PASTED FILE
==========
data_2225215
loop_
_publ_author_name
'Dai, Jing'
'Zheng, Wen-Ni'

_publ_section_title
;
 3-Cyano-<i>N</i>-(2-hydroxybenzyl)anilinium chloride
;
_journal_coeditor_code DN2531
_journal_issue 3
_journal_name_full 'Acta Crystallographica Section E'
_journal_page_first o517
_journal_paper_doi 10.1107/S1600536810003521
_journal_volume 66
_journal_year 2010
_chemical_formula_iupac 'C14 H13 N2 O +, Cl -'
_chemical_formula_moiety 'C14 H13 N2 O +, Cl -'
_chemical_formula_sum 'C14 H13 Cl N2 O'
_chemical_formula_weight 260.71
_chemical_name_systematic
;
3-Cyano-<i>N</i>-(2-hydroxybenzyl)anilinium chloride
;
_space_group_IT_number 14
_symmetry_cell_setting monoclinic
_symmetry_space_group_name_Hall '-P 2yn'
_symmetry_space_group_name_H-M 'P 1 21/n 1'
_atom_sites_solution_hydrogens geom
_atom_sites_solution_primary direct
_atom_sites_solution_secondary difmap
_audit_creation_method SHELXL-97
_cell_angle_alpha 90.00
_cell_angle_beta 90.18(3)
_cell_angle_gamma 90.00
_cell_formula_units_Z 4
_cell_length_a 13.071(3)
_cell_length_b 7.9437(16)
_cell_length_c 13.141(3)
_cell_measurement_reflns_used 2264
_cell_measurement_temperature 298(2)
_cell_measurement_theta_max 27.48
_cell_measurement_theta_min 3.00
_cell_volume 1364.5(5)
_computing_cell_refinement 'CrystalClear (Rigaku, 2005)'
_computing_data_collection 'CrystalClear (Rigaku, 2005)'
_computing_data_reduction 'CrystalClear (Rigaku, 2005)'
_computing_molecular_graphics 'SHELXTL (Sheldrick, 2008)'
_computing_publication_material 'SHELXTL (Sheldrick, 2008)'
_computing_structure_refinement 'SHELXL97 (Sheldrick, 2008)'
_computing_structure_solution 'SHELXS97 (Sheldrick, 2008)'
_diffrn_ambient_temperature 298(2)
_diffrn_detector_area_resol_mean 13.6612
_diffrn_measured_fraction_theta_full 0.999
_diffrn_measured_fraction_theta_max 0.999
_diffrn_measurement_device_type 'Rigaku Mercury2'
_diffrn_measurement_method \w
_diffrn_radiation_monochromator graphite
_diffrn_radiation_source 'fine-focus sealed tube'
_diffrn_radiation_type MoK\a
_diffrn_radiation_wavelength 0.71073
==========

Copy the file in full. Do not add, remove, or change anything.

data_2225215
loop_
_publ_author_name
'Dai, Jing'
'Zheng, Wen-Ni'

_publ_section_title
;
 3-Cyano-<i>N</i>-(2-hydroxybenzyl)anilinium chloride
;
_journal_coeditor_code DN2531
_journal_issue 3
_journal_name_full 'Acta Crystallographica Section E'
_journal_page_first o517
_journal_paper_doi 10.1107/S1600536810003521
_journal_volume 66
_journal_year 2010
_chemical_formula_iupac 'C14 H13 N2 O +, Cl -'
_chemical_formula_moiety 'C14 H13 N2 O +, Cl -'
_chemical_formula_sum 'C14 H13 Cl N2 O'
_chemical_formula_weight 260.71
_chemical_name_systematic
;
3-Cyano-<i>N</i>-(2-hydroxybenzyl)anilinium chloride
;
_space_group_IT_number 14
_symmetry_cell_setting monoclinic
_symmetry_space_group_name_Hall '-P 2yn'
_symmetry_space_group_name_H-M 'P 1 21/n 1'
_atom_sites_solution_hydrogens geom
_atom_sites_solution_primary direct
_atom_sites_solution_secondary difmap
_audit_creation_method SHELXL-97
_cell_angle_alpha 90.00
_cell_angle_beta 90.18(3)
_cell_angle_gamma 90.00
_cell_formula_units_Z 4
_cell_length_a 13.071(3)
_cell_length_b 7.9437(16)
_cell_length_c 13.141(3)
_cell_measurement_reflns_used 2264
_cell_measurement_temperature 298(2)
_cell_measurement_theta_max 27.48
_cell_measurement_theta_min 3.00
_cell_volume 1364.5(5)
_computing_cell_refinement 'CrystalClear (Rigaku, 2005)'
_computing_data_collection 'CrystalClear (Rigaku, 2005)'
_computing_data_reduction 'CrystalClear (Rigaku, 2005)'
_computing_molecular_graphics 'SHELXTL (Sheldrick, 2008)'
_computing_publication_material 'SHELXTL (Sheldrick, 2008)'
_computing_structure_refinement 'SHELXL97 (Sheldrick, 2008)'
_computing_structure_solution 'SHELXS97 (Sheldrick, 2008)'
_diffrn_ambient_temperature 298(2)
_diffrn_detector_area_resol_mean 13.6612
_diffrn_measured_fraction_theta_full 0.999
_diffrn_measured_fraction_theta_max 0.999
_diffrn_measurement_device_type 'Rigaku Mercury2'
_diffrn_measurement_method \w
_diffrn_radiation_monochromator graphite
_diffrn_radiation_source 'fine-focus sealed tube'
_diffrn_radiation_type MoK\a
_diffrn_radiation_wavelength 0.71073